Stepwise pharmacologic approach for children younger than 5yo with wheezing:

Reviewing results of Individualized therapy for asthma in toddlers (INFANT) study - Fitzpatrick AM et al JACI 2016;138:1608. Differential response between at least two treatments was observed in 75% of children. Take-homes from INFANT: 1) In kids w/aeroallergen sensitivity or eosinophilia, start ICS first. In kids who are not sensitized to aeroallergens or without eosinophilia, you can choose any of the treatments (ICS, prn daily ICS or daily LTRA).

Subgroup analysis of kids w/intermittent asthma or viral-triggered wheezing showed reduced risk of exacerbation w/preemptive high-dose intermittent ICS compared w/placebo (Kaiser SV, Pediatr 2016;137.

Azithro started at the earliest signs of RTIs was effective in reducing the risk of experiencing episodes of severe lower respiratory tract illness. (JAMA 2015;314(19):2034). There was no difference in response by API status, and azithro was well-tolerated with low rates of adverse effects.

Putting these together in an approach that we may be able to use in the clinic:

Research also suggests that if a child does not respond to a given controller, explore other Step 2 therapies before moving on to Step 3 therapies.

Summary slide:

Should nasal allergen challenge become part of standard allergy practice in U.S.?

Allergic rhinitis is a group of symptoms affecting the nose such as runny nose, congestion, sneezing and itchy eyes. These symptoms occur when you breathe in something you are allergic to, such as dust, animal dander, or pollen. Allergic rhinitis affects between 20% and 40% of people.

Nasal allergen challenge (NAC) is a potentially important tool to diagnose allergic rhinitis. It is not frequently used in the U.S.

The EAACI task force recommends a unified protocol for NAC for daily clinical practice. Among the recommendations:

- bilaterally challenge with standardized allergens, with a spray device offering 0.1 ml per nostril.

- systematic catalogue for positivity criteria for established subjective and objective assessment methods as well as a schedule for the challenge procedure

Treatment Options for 
Allergic Rhinitis (AR) (click to enlarge the image).


EAACI Position Paper on the Standardization of Nasal Allergen Challenges

Twitter is great for Allergy/Immunology specialists and patients. What's not to like?

Twitter allows the following important benefits:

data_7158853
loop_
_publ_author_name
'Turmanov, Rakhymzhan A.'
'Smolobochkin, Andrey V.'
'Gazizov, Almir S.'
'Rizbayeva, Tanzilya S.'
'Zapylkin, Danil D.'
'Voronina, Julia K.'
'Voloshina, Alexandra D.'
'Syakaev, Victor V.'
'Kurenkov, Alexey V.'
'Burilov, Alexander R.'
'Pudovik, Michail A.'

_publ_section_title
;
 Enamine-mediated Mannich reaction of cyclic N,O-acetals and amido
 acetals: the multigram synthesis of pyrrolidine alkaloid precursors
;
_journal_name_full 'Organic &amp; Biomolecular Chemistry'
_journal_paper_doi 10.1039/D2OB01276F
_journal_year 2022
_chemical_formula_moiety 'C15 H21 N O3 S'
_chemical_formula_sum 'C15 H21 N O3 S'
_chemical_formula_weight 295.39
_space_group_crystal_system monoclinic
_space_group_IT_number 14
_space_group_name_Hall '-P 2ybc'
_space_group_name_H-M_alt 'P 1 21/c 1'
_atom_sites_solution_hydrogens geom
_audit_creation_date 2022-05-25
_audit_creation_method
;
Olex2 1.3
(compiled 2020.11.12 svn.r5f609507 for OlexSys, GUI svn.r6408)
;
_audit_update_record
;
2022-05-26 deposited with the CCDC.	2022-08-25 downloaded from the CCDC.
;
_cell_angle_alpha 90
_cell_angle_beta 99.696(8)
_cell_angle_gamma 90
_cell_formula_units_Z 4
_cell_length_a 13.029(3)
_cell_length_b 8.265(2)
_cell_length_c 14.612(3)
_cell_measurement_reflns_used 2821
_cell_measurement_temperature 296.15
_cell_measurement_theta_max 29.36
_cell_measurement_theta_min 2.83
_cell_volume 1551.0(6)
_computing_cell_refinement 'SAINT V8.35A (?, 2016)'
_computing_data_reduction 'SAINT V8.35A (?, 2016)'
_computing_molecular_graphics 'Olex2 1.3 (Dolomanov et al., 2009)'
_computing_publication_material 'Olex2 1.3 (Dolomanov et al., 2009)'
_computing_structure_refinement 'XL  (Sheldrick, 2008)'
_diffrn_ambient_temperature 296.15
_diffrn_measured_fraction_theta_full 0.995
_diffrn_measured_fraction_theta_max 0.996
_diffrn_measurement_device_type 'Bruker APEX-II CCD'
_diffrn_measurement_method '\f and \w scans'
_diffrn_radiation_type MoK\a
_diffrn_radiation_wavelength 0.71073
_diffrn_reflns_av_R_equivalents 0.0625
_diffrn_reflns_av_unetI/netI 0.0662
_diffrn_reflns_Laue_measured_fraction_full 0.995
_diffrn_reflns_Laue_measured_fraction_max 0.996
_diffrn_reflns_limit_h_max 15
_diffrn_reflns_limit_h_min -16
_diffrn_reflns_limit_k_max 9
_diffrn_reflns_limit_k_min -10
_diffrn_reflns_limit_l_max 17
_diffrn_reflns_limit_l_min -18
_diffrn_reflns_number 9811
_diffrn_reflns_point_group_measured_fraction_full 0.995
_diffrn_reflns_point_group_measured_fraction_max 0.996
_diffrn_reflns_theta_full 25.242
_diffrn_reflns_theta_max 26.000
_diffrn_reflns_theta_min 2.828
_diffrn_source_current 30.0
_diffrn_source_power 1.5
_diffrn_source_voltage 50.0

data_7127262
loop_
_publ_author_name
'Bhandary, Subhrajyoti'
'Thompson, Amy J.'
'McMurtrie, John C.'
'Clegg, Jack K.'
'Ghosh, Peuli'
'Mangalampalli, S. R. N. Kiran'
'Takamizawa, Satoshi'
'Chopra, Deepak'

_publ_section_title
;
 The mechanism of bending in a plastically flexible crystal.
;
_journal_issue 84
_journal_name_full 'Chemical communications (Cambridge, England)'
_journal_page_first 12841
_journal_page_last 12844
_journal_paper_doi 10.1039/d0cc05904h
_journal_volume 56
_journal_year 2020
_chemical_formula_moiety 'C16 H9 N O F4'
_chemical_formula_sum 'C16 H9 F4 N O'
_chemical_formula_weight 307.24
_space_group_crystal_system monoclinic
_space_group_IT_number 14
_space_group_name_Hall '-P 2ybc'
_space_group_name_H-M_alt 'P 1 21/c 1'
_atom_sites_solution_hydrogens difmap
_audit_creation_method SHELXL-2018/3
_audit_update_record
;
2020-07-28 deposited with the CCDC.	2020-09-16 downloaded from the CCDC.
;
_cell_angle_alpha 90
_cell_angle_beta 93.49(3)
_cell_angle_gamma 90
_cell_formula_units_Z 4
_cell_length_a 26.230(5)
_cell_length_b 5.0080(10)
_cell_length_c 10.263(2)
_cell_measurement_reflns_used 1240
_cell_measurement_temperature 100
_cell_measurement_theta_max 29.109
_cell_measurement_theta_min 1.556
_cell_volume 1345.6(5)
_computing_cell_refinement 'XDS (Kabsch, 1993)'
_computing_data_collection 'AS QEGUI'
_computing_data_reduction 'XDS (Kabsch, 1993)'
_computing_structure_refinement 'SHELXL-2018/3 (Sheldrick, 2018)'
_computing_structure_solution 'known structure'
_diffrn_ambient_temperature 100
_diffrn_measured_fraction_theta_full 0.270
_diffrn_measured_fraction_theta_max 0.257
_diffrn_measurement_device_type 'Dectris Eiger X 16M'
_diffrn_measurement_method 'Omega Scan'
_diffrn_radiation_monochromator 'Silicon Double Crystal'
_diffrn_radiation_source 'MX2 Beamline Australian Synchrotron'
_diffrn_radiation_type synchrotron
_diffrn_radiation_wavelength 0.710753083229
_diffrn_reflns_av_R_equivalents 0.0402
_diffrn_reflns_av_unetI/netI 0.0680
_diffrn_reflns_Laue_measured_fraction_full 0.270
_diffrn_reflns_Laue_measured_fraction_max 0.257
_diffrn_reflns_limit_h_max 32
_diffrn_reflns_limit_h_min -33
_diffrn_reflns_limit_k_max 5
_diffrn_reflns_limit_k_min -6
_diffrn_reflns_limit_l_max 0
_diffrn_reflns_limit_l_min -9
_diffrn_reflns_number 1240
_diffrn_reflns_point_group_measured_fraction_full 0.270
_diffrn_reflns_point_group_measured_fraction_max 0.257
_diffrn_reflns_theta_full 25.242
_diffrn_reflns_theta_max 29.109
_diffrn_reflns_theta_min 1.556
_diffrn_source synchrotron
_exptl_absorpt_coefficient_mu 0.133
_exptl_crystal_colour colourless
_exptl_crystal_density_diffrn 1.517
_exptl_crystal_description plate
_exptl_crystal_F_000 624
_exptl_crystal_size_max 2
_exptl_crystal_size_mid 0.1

- instantaneous access to the latest research publications, developments at national and international meetings
- networking with colleagues
- participation in advocacy
- promoting available clinical trials
- gateway access to resources dedicated to education and support for patients

As a prime example, Matthew Bowdish MD did a tremendous job broadcasting the new developments from the #WSAAI on Twitter, check the hashtag below:

What's not to like?

Professionalism concerns with clinician use of such social media platforms exist but by large benefits outweigh risks. Twitter adoption among the Allergy/Immunology community could be better and should be promoted.


Twitter Use in the Hematopoietic Cell Transplantation Community

Chronic Sinusitis - 2018 WSAAI update

This is a Twitter summary from the 2018 WSAAI meeting. This summary was compiled from the tweets posted by @MatthewBowdish, an allergist/immunologist, who attended the 2018 Western Society of Allergy, Asthma and Immunology (WSAAI) meeting. The tweets were labeled #WSAAI. The text was edited and modified by me.

Rohit Katial on "Chronic Sinusitis: From Nasal Polyps to Biologics.”

There are different phenotypes and endotypes of chronic rhinosinusitis. Chronic rhinosinusitis with and without nasal polyps:

Different types of defense and inflammation in sinus disease:

Whether it's sinus disease, asthma or skin, the main issue is what is happening with inflammation which it occurs on the epithelium, with everything else we're dealing with, IgE, IL5, etc., happening downstream:

Back to the major phenotypes of rhinosinusitis: